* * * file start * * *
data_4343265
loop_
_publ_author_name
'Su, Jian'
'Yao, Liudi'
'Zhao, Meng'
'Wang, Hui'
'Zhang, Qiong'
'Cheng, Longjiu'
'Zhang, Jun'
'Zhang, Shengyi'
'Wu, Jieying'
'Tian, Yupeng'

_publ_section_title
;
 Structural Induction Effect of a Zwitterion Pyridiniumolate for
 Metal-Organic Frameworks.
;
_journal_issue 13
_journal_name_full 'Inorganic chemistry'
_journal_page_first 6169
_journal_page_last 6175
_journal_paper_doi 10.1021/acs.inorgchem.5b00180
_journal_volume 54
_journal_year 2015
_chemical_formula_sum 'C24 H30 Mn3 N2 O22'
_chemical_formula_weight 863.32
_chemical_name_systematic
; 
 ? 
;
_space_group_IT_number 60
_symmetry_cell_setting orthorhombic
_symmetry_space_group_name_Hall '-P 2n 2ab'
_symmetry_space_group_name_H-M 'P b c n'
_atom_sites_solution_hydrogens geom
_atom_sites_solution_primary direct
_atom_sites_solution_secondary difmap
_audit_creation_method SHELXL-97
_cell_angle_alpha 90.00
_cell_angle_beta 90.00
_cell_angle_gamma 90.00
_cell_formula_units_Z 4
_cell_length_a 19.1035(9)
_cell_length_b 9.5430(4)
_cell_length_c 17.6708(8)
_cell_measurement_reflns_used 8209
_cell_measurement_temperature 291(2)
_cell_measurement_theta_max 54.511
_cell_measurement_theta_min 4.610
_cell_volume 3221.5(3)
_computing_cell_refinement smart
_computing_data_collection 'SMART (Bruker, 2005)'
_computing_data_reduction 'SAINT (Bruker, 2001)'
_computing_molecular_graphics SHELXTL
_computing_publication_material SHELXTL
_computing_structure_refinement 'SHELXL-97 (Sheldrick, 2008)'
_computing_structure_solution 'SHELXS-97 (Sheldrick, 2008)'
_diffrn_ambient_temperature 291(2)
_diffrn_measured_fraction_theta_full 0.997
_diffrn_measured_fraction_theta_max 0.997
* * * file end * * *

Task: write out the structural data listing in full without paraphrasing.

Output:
data_4343265
loop_
_publ_author_name
'Su, Jian'
'Yao, Liudi'
'Zhao, Meng'
'Wang, Hui'
'Zhang, Qiong'
'Cheng, Longjiu'
'Zhang, Jun'
'Zhang, Shengyi'
'Wu, Jieying'
'Tian, Yupeng'

_publ_section_title
;
 Structural Induction Effect of a Zwitterion Pyridiniumolate for
 Metal-Organic Frameworks.
;
_journal_issue 13
_journal_name_full 'Inorganic chemistry'
_journal_page_first 6169
_journal_page_last 6175
_journal_paper_doi 10.1021/acs.inorgchem.5b00180
_journal_volume 54
_journal_year 2015
_chemical_formula_sum 'C24 H30 Mn3 N2 O22'
_chemical_formula_weight 863.32
_chemical_name_systematic
; 
 ? 
;
_space_group_IT_number 60
_symmetry_cell_setting orthorhombic
_symmetry_space_group_name_Hall '-P 2n 2ab'
_symmetry_space_group_name_H-M 'P b c n'
_atom_sites_solution_hydrogens geom
_atom_sites_solution_primary direct
_atom_sites_solution_secondary difmap
_audit_creation_method SHELXL-97
_cell_angle_alpha 90.00
_cell_angle_beta 90.00
_cell_angle_gamma 90.00
_cell_formula_units_Z 4
_cell_length_a 19.1035(9)
_cell_length_b 9.5430(4)
_cell_length_c 17.6708(8)
_cell_measurement_reflns_used 8209
_cell_measurement_temperature 291(2)
_cell_measurement_theta_max 54.511
_cell_measurement_theta_min 4.610
_cell_volume 3221.5(3)
_computing_cell_refinement smart
_computing_data_collection 'SMART (Bruker, 2005)'
_computing_data_reduction 'SAINT (Bruker, 2001)'
_computing_molecular_graphics SHELXTL
_computing_publication_material SHELXTL
_computing_structure_refinement 'SHELXL-97 (Sheldrick, 2008)'
_computing_structure_solution 'SHELXS-97 (Sheldrick, 2008)'
_diffrn_ambient_temperature 291(2)
_diffrn_measured_fraction_theta_full 0.997
_diffrn_measured_fraction_theta_max 0.997